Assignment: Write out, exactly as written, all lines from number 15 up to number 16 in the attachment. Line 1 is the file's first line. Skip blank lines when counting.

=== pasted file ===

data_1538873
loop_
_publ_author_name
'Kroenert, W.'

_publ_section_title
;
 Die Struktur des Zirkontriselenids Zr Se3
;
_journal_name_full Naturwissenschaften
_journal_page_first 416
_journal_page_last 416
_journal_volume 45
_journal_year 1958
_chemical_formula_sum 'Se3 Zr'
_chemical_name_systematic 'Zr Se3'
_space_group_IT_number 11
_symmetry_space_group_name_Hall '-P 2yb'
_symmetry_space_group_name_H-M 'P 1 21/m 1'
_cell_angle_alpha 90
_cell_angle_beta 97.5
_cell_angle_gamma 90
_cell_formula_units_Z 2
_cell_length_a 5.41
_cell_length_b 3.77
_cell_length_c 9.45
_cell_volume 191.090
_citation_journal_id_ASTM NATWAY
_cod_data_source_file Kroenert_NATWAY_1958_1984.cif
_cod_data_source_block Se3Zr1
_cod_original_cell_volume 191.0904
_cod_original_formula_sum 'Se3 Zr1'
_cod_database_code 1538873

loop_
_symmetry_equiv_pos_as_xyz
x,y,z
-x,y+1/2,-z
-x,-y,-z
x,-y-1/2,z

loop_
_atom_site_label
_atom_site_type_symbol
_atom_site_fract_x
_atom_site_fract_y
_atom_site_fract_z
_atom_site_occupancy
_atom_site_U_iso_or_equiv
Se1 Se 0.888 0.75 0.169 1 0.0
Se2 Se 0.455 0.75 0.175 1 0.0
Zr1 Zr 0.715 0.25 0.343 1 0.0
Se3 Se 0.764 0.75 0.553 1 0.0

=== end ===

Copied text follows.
_chemical_name_systematic 'Zr Se3'
_space_group_IT_number 11